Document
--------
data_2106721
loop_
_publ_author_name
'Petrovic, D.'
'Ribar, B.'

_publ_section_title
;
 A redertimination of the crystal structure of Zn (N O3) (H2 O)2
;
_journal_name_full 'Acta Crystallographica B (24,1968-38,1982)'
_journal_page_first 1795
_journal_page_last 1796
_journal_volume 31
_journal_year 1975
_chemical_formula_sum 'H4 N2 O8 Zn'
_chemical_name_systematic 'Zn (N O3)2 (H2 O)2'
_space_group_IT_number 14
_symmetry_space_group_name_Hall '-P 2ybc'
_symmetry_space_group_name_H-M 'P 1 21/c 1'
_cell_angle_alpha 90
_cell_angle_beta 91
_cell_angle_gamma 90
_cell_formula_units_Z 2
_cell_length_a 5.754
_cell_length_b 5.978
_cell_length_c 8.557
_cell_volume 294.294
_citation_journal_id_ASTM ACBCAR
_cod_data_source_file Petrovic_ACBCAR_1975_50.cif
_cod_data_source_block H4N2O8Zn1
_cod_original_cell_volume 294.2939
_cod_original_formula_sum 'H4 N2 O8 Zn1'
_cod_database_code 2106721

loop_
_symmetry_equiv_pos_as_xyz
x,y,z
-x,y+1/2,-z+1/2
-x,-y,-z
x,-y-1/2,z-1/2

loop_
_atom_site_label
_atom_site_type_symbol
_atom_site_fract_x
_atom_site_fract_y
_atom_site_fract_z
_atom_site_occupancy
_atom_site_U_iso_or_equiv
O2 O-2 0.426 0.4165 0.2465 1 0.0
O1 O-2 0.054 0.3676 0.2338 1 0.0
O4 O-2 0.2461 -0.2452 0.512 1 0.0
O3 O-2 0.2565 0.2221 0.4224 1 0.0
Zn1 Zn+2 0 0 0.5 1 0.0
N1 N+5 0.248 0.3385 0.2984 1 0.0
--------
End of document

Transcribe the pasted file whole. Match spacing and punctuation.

data_2106721
loop_
_publ_author_name
'Petrovic, D.'
'Ribar, B.'

_publ_section_title
;
 A redertimination of the crystal structure of Zn (N O3) (H2 O)2
;
_journal_name_full 'Acta Crystallographica B (24,1968-38,1982)'
_journal_page_first 1795
_journal_page_last 1796
_journal_volume 31
_journal_year 1975
_chemical_formula_sum 'H4 N2 O8 Zn'
_chemical_name_systematic 'Zn (N O3)2 (H2 O)2'
_space_group_IT_number 14
_symmetry_space_group_name_Hall '-P 2ybc'
_symmetry_space_group_name_H-M 'P 1 21/c 1'
_cell_angle_alpha 90
_cell_angle_beta 91
_cell_angle_gamma 90
_cell_formula_units_Z 2
_cell_length_a 5.754
_cell_length_b 5.978
_cell_length_c 8.557
_cell_volume 294.294
_citation_journal_id_ASTM ACBCAR
_cod_data_source_file Petrovic_ACBCAR_1975_50.cif
_cod_data_source_block H4N2O8Zn1
_cod_original_cell_volume 294.2939
_cod_original_formula_sum 'H4 N2 O8 Zn1'
_cod_database_code 2106721

loop_
_symmetry_equiv_pos_as_xyz
x,y,z
-x,y+1/2,-z+1/2
-x,-y,-z
x,-y-1/2,z-1/2

loop_
_atom_site_label
_atom_site_type_symbol
_atom_site_fract_x
_atom_site_fract_y
_atom_site_fract_z
_atom_site_occupancy
_atom_site_U_iso_or_equiv
O2 O-2 0.426 0.4165 0.2465 1 0.0
O1 O-2 0.054 0.3676 0.2338 1 0.0
O4 O-2 0.2461 -0.2452 0.512 1 0.0
O3 O-2 0.2565 0.2221 0.4224 1 0.0
Zn1 Zn+2 0 0 0.5 1 0.0
N1 N+5 0.248 0.3385 0.2984 1 0.0